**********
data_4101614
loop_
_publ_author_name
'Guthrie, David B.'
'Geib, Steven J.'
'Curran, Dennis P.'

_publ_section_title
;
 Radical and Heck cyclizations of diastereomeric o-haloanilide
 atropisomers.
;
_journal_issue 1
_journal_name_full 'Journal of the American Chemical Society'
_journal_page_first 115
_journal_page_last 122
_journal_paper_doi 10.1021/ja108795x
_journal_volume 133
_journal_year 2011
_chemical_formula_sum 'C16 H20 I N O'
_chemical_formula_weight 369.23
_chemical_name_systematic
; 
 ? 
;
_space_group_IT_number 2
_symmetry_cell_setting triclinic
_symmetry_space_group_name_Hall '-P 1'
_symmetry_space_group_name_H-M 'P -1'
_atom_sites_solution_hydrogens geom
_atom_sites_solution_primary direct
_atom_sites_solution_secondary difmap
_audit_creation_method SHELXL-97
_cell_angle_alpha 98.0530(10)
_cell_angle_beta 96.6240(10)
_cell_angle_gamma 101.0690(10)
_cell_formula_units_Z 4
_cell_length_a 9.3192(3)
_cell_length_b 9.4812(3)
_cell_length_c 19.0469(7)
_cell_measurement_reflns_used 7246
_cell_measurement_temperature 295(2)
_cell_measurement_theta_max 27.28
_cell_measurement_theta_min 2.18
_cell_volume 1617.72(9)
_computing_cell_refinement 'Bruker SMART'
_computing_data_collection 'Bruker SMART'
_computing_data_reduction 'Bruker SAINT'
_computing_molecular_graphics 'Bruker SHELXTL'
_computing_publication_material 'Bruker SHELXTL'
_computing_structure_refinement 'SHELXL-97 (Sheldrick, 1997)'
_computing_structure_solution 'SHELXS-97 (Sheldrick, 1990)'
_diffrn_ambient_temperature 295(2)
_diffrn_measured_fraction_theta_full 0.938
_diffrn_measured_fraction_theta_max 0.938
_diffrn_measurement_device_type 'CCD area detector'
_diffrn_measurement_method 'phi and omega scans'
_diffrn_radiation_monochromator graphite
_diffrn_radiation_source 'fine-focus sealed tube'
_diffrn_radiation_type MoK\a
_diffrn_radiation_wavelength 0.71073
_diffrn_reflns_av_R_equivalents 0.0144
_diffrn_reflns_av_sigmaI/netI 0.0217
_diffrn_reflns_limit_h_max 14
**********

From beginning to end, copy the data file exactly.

data_4101614
loop_
_publ_author_name
'Guthrie, David B.'
'Geib, Steven J.'
'Curran, Dennis P.'

_publ_section_title
;
 Radical and Heck cyclizations of diastereomeric o-haloanilide
 atropisomers.
;
_journal_issue 1
_journal_name_full 'Journal of the American Chemical Society'
_journal_page_first 115
_journal_page_last 122
_journal_paper_doi 10.1021/ja108795x
_journal_volume 133
_journal_year 2011
_chemical_formula_sum 'C16 H20 I N O'
_chemical_formula_weight 369.23
_chemical_name_systematic
; 
 ? 
;
_space_group_IT_number 2
_symmetry_cell_setting triclinic
_symmetry_space_group_name_Hall '-P 1'
_symmetry_space_group_name_H-M 'P -1'
_atom_sites_solution_hydrogens geom
_atom_sites_solution_primary direct
_atom_sites_solution_secondary difmap
_audit_creation_method SHELXL-97
_cell_angle_alpha 98.0530(10)
_cell_angle_beta 96.6240(10)
_cell_angle_gamma 101.0690(10)
_cell_formula_units_Z 4
_cell_length_a 9.3192(3)
_cell_length_b 9.4812(3)
_cell_length_c 19.0469(7)
_cell_measurement_reflns_used 7246
_cell_measurement_temperature 295(2)
_cell_measurement_theta_max 27.28
_cell_measurement_theta_min 2.18
_cell_volume 1617.72(9)
_computing_cell_refinement 'Bruker SMART'
_computing_data_collection 'Bruker SMART'
_computing_data_reduction 'Bruker SAINT'
_computing_molecular_graphics 'Bruker SHELXTL'
_computing_publication_material 'Bruker SHELXTL'
_computing_structure_refinement 'SHELXL-97 (Sheldrick, 1997)'
_computing_structure_solution 'SHELXS-97 (Sheldrick, 1990)'
_diffrn_ambient_temperature 295(2)
_diffrn_measured_fraction_theta_full 0.938
_diffrn_measured_fraction_theta_max 0.938
_diffrn_measurement_device_type 'CCD area detector'
_diffrn_measurement_method 'phi and omega scans'
_diffrn_radiation_monochromator graphite
_diffrn_radiation_source 'fine-focus sealed tube'
_diffrn_radiation_type MoK\a
_diffrn_radiation_wavelength 0.71073
_diffrn_reflns_av_R_equivalents 0.0144
_diffrn_reflns_av_sigmaI/netI 0.0217
_diffrn_reflns_limit_h_max 14